Prior to any cargo transfer, the oxygen content in the ship’s cargo tank vapours should be carefully checked. As stated elsewhere in this book, at these times the oxygen content should never exceed five per cent and is commonly required to be not more than two per cent by volume in tanks containing vapour only. Lower oxygen contents may be required for cargo quality purposes.

For example, products such as butadiene and vinyl chloride, which can react with oxygen to form unstable compounds, require maximum oxygen concentrations of 0,2 per cent by volume and 0,1 per cent by volume, respectively.

Cargo handling procedures

Cargo handling is described in “Safety Precautions and Measures on Gas tankers”Safety Precautions and Measures but procedural aspects of these operations, directly relevant to the ship/shore interface, are considered here. All operations carried out alongside should be under the continuous supervision of experienced ship and shore personnel. These personnel should be familiar with the details, hazards and characteristics of the cargoes being handled and capable of ensuring that such operations can be safely and efficiently completed.

Facilities for instant and reliable communications (such as separate telephone, portable radio or VHF) between the ship and the shore control should be provided at all times during cargo operations. Before commencing operations, maximum cargo transfer rates have to be agreed. This should be done in accordance with vapour return specification, ship or shore reliquefaction capacity and emergency shut-down requirements. Inevitably, some of these considerations may be based on best practical estimates. Accordingly, during operations, a strict watch should be maintained on flow rates, tank pressures and temperatures. By means of ship/shore communications, adjustments to initial agreements can be made as appropriate.

If cargo transfer operations need to be stopped, this should be carried out under previously agreed controlled conditions with proper communication. If the situation demands an emergency shut-down, the agreed procedure should be followed, bearing in mind the dangers of excessive surge pressures. It is particularly important to maintain appropriate communication in emergency conditions and, if the responsible person becomes over-occupied in controlling operations, the communication task should be delegated to another officer.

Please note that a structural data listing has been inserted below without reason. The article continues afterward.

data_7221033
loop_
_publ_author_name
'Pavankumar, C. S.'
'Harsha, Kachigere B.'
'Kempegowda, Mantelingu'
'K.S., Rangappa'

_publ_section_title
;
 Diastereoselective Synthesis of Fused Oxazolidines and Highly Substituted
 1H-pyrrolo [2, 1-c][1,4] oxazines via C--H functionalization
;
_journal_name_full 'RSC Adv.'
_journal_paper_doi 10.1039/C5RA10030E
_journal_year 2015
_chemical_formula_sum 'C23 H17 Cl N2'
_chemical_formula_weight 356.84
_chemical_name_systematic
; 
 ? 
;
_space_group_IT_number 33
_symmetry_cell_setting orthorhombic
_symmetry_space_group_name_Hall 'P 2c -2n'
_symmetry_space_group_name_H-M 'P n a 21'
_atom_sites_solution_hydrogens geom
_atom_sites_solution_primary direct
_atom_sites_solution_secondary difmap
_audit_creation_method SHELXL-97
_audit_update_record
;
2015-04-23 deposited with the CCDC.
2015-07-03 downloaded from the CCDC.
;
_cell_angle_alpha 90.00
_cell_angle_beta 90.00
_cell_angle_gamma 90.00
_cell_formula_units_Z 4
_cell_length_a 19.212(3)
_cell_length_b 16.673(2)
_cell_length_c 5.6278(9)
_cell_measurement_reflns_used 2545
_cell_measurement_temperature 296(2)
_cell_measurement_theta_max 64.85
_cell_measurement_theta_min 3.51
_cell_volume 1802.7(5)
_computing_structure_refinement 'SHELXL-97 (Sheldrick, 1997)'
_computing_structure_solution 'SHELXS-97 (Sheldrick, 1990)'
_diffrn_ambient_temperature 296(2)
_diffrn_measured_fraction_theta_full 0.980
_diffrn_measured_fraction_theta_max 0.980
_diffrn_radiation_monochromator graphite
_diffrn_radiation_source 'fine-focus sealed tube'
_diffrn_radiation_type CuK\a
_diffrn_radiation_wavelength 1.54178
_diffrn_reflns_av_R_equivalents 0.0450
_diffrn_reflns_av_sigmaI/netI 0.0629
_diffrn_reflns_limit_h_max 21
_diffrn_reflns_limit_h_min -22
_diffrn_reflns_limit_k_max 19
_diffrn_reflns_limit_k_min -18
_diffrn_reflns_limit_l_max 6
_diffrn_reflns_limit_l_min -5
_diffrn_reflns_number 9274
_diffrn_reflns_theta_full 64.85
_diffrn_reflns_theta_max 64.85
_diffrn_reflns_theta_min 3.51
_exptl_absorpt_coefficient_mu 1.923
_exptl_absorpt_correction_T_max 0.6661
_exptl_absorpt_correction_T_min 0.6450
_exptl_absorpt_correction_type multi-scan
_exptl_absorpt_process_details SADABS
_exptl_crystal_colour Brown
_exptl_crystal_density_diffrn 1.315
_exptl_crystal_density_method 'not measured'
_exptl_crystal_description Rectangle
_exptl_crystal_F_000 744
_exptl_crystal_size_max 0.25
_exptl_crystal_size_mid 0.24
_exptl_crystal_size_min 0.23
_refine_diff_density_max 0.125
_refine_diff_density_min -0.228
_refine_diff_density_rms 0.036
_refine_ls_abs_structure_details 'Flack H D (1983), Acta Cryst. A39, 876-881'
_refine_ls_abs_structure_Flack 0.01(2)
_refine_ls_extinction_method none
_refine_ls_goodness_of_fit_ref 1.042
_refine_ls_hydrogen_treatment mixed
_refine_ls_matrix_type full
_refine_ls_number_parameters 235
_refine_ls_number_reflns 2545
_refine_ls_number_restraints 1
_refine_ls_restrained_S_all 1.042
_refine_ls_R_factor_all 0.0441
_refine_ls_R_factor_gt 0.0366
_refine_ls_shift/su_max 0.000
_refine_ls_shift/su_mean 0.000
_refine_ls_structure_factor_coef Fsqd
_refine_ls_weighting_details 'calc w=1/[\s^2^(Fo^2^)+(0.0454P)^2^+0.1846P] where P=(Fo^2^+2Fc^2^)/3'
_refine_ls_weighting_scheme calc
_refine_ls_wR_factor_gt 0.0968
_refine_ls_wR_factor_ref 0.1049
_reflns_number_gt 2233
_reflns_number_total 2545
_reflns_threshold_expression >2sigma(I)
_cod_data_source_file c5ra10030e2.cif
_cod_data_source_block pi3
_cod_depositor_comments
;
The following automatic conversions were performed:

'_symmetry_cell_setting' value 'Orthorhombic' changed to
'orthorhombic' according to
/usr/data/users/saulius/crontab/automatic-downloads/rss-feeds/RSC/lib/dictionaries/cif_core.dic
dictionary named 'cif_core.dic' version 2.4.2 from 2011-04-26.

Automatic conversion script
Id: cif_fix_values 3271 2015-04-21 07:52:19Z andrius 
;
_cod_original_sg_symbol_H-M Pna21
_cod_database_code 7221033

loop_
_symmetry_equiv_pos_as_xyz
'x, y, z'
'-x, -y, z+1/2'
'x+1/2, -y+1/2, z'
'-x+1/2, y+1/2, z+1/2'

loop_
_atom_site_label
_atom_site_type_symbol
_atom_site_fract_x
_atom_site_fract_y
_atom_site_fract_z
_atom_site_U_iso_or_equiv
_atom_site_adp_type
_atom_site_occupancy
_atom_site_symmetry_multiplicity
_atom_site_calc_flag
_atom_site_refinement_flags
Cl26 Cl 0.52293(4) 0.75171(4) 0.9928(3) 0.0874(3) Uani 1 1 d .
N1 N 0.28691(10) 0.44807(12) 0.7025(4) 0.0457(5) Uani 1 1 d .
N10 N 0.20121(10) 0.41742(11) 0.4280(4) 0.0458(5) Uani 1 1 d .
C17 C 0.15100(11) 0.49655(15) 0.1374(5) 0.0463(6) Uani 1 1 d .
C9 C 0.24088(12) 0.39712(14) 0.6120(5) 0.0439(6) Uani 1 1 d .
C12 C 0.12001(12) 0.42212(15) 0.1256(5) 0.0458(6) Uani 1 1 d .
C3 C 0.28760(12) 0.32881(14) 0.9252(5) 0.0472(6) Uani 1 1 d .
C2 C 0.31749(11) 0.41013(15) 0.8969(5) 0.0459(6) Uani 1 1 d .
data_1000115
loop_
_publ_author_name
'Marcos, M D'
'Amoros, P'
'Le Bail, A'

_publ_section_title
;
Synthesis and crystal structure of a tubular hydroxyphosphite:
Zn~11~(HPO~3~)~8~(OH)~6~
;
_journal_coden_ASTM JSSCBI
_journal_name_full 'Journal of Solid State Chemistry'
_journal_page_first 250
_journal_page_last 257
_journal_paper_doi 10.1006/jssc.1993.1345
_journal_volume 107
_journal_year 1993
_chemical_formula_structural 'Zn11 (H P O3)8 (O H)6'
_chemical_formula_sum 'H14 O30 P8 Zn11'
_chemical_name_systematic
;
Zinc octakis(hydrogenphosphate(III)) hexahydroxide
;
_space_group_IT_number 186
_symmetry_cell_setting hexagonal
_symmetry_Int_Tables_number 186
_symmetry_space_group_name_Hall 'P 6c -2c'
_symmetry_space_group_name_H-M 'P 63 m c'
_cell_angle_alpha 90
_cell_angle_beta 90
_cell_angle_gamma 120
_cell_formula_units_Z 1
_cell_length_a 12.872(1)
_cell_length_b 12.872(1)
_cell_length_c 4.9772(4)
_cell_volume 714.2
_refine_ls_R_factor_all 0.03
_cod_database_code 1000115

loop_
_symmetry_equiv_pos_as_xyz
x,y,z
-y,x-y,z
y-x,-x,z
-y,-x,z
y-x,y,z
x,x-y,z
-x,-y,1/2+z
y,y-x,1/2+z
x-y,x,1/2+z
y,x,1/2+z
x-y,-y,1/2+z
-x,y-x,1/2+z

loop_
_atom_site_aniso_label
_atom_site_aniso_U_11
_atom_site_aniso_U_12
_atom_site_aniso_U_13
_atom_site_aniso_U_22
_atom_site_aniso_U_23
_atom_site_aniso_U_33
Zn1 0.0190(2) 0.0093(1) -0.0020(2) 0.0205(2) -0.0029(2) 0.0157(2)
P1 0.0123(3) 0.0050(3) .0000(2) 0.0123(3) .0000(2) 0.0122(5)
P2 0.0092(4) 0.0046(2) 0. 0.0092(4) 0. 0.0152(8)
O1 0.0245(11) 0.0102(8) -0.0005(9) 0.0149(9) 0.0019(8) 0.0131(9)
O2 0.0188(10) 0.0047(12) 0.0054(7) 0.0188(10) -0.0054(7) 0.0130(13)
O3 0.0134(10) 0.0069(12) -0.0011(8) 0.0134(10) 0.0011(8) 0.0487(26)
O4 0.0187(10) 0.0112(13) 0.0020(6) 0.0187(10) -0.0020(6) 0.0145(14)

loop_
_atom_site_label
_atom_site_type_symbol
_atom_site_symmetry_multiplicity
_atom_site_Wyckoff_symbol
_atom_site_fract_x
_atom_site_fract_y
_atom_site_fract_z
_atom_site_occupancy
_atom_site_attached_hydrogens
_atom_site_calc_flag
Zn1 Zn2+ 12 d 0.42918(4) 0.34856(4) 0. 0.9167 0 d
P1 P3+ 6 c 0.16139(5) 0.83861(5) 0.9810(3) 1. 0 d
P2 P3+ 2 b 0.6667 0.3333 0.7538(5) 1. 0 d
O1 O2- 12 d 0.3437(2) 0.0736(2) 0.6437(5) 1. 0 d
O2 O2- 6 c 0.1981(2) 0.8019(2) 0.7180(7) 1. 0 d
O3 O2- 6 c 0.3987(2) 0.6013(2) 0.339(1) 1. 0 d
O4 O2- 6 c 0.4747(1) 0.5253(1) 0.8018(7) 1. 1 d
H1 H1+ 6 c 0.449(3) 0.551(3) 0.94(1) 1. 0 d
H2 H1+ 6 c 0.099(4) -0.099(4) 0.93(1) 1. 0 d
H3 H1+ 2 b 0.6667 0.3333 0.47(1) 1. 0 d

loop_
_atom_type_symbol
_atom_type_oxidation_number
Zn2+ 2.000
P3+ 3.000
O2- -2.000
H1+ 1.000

Gangways and ship security

It is the duty of both the ship and the terminal to ensure that adequate and safe ship/shore access is provided. Where possible, the manifold areas should be roped off to limit the access of personnel to that area. The gangway should be located away from the immediate vicinity of the manifold and, ideally, should be positioned about midway between the cargo manifold and the accommodation. As appropriate, it should be rigged with a strong safety net beneath. Both on the terminal and on board ship it is good practice to provide a lifebuoy at the gangway entrances. Proper illumination of the gangway and its approaches should be provided during darkness.

A notice warning against unauthorised personnel should be posted at the gangway and provision should be made for all ship visitors to be met and escorted to the accommodation.

Bunkering